Uneasy Silence Hangs Over China's Grab

Some Asians worry about lack of US reaction to Chinese taking of a reef

TO Vietnam, a historic enemy of China, Beijing's plan is obvious: step-by-step control of the South China Sea. The problem is not everyone seems as concerned as Hanoi.

In late January, a new instance of Chinese territorial expansion was discovered. A Filipino fisherman reported being detained by Chinese sailors on a South China Sea reef claimed by the Philippines. A Chinese spokesman acknowledged that ''China's local fishing authorities have set up facilities at Meijijiao (Mischief Shoal, as it is called by the Philippines) to provide shelter for their fishing vessels.''

Hanoi officials were concerned immediately, since China had forcibly taken Vietnamese territory in the region before. ''We consider this a grave action,'' says a Vietnamese foreign ministry official. And he called the reaction of the US and Japan, the only two countries with the military might to oppose China, ''very weak.''

The South China Sea is a major waterway for ships working the world's most economically dynamic region. It's also the site for several companies exploring for underwater oil and gas.

THE best vantage point for monitoring the sea lanes and supplying drilling platforms is a chain of islands, reefs, and atolls called the Spratlys. Six nations claim all or part of the chain: China, Vietnam, Taiwan, Malaysia, the Philippines, and Brunei.

The country farthest from the Spratlys -- China -- has also been the most aggressive in asserting its claims.

Aside from taking control of the Philippine-claimed reef, in 1988 Chinese troops took a collection of reefs and islands held by Vietnam. Fourteen years earlier, during the endgame of the Vietnam war, China forcibly seized a group of islands called the Paracels, then controlled by South Vietnam.

Contravening international law, China claims virtually the entire Sea as its territorial waters.

Beijing's new pushiness in the Spratlys coincides with a defense and naval buildup in China and the political limbo created by the failing health of paramount leader Deng Xiaoping.

China recently approved a 15 percent increase in its defense budget and is scheduled to receive the first of four Russian kilo-class attack submarines.

The latest Chinese action has put the Association of Southeast Asian Nations, the regional alliance known as ASEAN, on the spot.

Malaysia, Brunei, and the Philippines, which make up the coalition along with Singapore, Indonesia, and Thailand, are among the six claimants.

In coming months, the issue is likely to strain the tenuous consensus within ASEAN.

Manila plans talks with China Sunday. As it presses its case, it is backed by Vietnam, which is due to join ASEAN this summer but lacks support from other members fearful of provoking Beijing. ASEAN meets in April to discuss security issues with China and late summer with the United States and other regional players.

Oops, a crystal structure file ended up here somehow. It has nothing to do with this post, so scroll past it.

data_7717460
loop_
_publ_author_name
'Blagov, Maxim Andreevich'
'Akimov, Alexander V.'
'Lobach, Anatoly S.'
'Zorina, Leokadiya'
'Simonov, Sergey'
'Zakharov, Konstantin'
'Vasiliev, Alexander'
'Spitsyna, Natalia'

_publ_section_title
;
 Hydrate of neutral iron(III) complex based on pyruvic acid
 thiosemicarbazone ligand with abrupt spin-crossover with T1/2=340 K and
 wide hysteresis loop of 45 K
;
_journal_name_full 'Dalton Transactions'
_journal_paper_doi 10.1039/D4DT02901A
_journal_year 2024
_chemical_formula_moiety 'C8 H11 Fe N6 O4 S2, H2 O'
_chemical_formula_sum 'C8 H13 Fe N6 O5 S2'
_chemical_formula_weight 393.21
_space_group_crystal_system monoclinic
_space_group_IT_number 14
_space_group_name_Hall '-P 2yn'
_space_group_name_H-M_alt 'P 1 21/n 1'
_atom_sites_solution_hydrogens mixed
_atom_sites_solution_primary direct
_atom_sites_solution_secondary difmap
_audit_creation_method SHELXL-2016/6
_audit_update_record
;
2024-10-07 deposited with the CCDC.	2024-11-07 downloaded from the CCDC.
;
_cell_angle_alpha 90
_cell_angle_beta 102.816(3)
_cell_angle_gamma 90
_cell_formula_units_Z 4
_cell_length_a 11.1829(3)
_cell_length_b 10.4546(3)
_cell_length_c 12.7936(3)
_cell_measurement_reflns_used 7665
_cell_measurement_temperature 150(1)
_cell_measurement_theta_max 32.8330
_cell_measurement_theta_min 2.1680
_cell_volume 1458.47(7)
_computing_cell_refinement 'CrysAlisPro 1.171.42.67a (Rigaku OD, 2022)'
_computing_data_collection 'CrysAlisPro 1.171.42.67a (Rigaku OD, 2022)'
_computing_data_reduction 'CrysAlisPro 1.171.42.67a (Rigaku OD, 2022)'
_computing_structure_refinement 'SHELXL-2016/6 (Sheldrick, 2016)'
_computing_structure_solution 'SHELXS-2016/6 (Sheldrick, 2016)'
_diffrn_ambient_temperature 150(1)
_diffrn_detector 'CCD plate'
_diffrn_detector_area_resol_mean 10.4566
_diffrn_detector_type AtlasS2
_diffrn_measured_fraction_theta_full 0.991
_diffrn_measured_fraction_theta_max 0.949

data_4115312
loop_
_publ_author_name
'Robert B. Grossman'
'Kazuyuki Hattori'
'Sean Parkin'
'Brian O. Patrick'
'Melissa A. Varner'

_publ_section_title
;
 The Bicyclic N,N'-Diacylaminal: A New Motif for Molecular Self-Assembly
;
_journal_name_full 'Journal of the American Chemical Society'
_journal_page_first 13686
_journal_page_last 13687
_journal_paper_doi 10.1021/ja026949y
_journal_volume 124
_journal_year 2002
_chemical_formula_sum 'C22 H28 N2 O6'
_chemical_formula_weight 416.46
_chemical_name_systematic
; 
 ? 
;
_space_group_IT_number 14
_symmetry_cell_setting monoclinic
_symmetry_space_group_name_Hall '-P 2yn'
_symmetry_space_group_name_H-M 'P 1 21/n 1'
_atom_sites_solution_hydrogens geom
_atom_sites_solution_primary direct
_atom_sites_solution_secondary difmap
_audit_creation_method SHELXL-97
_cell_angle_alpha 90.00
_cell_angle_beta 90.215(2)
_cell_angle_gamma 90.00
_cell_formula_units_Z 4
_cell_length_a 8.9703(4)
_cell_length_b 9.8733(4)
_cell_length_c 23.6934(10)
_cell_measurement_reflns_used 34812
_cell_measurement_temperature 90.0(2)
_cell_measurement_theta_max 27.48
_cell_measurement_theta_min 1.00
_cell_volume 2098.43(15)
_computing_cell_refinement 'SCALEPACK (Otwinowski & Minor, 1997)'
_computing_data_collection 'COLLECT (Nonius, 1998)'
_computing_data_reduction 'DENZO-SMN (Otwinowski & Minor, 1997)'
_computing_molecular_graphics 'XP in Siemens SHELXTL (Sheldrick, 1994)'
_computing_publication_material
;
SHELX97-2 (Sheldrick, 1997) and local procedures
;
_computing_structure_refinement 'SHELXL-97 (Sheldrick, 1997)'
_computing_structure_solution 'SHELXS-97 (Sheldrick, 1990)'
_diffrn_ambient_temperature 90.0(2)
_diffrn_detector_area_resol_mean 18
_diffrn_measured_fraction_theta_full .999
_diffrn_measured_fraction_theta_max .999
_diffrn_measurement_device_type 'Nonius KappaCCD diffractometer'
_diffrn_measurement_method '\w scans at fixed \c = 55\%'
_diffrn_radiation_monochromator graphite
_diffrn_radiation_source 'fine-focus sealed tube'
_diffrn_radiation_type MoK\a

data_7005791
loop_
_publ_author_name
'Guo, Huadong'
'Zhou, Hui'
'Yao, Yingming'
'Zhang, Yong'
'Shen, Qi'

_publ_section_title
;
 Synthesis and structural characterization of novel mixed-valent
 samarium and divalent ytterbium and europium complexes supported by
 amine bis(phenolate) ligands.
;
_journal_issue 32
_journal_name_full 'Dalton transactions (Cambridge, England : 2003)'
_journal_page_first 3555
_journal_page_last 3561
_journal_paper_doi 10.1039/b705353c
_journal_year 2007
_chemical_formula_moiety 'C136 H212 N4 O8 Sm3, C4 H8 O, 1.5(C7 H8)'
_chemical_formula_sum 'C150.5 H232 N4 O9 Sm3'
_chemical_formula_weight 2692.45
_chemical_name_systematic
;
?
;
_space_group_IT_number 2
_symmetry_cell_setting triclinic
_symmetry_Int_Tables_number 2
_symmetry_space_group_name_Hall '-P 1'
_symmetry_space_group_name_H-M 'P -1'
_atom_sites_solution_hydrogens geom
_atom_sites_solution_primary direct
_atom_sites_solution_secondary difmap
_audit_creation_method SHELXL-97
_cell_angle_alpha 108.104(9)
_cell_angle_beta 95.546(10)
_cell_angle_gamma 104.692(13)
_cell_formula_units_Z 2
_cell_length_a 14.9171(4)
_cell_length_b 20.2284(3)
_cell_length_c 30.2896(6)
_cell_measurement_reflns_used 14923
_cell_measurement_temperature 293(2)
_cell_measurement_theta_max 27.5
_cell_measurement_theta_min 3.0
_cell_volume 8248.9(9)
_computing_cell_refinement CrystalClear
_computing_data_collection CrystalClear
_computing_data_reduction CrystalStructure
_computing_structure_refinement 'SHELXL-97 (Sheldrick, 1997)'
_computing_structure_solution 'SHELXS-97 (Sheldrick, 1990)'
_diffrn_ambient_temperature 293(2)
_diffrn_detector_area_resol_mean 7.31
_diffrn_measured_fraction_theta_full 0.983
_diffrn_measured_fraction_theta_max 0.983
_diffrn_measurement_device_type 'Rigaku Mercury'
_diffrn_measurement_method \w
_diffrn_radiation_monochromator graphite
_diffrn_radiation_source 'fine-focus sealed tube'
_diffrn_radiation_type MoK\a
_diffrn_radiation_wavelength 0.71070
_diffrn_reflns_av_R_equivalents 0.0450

Regional diplomats and analysts are questioning how quickly the dispute could erupt into a military clash as Chinese control over the Spratlys continues to spread.

''At present, it appears to be pretty safe if there is no oil discovery. Oil still remains a remote prospect,'' says Sheng Lijun, a Spratlys expert from China now based in Singapore. ''But if there is a major oil discovery, there could be trouble.''

''Will the Chinese strike before midyear when Vietnam is expected to become a member of ASEAN?'' asks Derek da Cunha, a regional defense expert at the Institute of Southeast Asian Studies in Singapore. ''Or will they not strike just yet, preferring to bide their time when an even more opportune moment arrives? Your guess is as good as mine.''

The Vietnamese Foreign Ministry official is less equivocal. ''One of the implications [of the latest incident] is that China would go ahead and press its claim and bring potential conflict into reality,'' he warns, adding that the US and Japan should be more vocal about Chinese aggression.

Betting that it can push its Spratly claims against less powerful nations without triggering a military conflict, China is concurrently urging a compromise of joint development among the claimants, an idea rejected by Vietnam.

''China can be flexible and could make some concessions on the historical waters,'' says Mr. Sheng, the Chinese foreign-policy researcher. ''But China won't give up its claim to the Spratly Islands.''

''On the issue of sovereignty in the Spratlys, compromise is out of the question,'' agrees a senior Western diplomat in Beijing.

In the meantime, some countries, such as Indonesia, which has pushed for a multilateral solution, would like to see the US, Japan, and other international powers intervene diplomatically to check China. ''With the help of the international community, ASEAN will gradually be able to resolve this problem with China over time,'' says a senior Indonesian diplomat in the region.

But other Asian analysts say the regional alliance is powerless and divided over the need to either take a stand or ease Chinese aggressiveness by forging closer economic ties. ''Currently, there is no other claimant or ASEAN country supporting the Philippines, except Vietnam,'' says a Southeast Asian policy analyst in Singapore. ''Both Singapore and Malaysia both want to get economic benefits from China, the US, and Japan. So they don't want to see a flare-up in the Spratlys.''

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